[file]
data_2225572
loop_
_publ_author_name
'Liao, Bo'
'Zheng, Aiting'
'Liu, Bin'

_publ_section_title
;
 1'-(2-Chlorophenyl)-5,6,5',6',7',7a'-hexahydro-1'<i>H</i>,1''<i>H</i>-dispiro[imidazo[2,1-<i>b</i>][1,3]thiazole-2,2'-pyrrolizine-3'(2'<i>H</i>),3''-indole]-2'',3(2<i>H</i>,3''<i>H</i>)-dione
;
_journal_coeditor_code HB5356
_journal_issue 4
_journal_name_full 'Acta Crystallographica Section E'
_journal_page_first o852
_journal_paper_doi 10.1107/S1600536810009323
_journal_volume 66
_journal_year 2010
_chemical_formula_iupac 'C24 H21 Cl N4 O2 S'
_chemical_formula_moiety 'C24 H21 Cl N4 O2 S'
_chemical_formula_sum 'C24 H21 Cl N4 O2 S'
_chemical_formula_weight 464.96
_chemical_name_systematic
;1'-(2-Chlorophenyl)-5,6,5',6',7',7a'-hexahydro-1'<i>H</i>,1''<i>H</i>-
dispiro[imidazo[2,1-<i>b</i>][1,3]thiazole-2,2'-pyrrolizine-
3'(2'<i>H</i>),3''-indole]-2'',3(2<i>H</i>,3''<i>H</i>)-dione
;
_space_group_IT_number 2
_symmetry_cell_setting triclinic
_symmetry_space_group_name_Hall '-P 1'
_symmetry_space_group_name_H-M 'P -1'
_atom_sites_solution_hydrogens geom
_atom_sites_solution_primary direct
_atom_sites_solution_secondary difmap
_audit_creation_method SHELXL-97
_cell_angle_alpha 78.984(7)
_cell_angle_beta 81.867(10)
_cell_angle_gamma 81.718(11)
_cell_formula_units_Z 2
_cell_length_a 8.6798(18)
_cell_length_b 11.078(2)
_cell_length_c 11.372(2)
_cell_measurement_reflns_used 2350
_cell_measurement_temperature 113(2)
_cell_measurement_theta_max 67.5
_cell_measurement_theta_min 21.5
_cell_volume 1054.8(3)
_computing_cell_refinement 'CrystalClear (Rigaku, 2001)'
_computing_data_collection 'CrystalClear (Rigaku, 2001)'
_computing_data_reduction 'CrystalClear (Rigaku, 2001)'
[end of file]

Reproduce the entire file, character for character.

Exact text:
data_2225572
loop_
_publ_author_name
'Liao, Bo'
'Zheng, Aiting'
'Liu, Bin'

_publ_section_title
;
 1'-(2-Chlorophenyl)-5,6,5',6',7',7a'-hexahydro-1'<i>H</i>,1''<i>H</i>-dispiro[imidazo[2,1-<i>b</i>][1,3]thiazole-2,2'-pyrrolizine-3'(2'<i>H</i>),3''-indole]-2'',3(2<i>H</i>,3''<i>H</i>)-dione
;
_journal_coeditor_code HB5356
_journal_issue 4
_journal_name_full 'Acta Crystallographica Section E'
_journal_page_first o852
_journal_paper_doi 10.1107/S1600536810009323
_journal_volume 66
_journal_year 2010
_chemical_formula_iupac 'C24 H21 Cl N4 O2 S'
_chemical_formula_moiety 'C24 H21 Cl N4 O2 S'
_chemical_formula_sum 'C24 H21 Cl N4 O2 S'
_chemical_formula_weight 464.96
_chemical_name_systematic
;1'-(2-Chlorophenyl)-5,6,5',6',7',7a'-hexahydro-1'<i>H</i>,1''<i>H</i>-
dispiro[imidazo[2,1-<i>b</i>][1,3]thiazole-2,2'-pyrrolizine-
3'(2'<i>H</i>),3''-indole]-2'',3(2<i>H</i>,3''<i>H</i>)-dione
;
_space_group_IT_number 2
_symmetry_cell_setting triclinic
_symmetry_space_group_name_Hall '-P 1'
_symmetry_space_group_name_H-M 'P -1'
_atom_sites_solution_hydrogens geom
_atom_sites_solution_primary direct
_atom_sites_solution_secondary difmap
_audit_creation_method SHELXL-97
_cell_angle_alpha 78.984(7)
_cell_angle_beta 81.867(10)
_cell_angle_gamma 81.718(11)
_cell_formula_units_Z 2
_cell_length_a 8.6798(18)
_cell_length_b 11.078(2)
_cell_length_c 11.372(2)
_cell_measurement_reflns_used 2350
_cell_measurement_temperature 113(2)
_cell_measurement_theta_max 67.5
_cell_measurement_theta_min 21.5
_cell_volume 1054.8(3)
_computing_cell_refinement 'CrystalClear (Rigaku, 2001)'
_computing_data_collection 'CrystalClear (Rigaku, 2001)'
_computing_data_reduction 'CrystalClear (Rigaku, 2001)'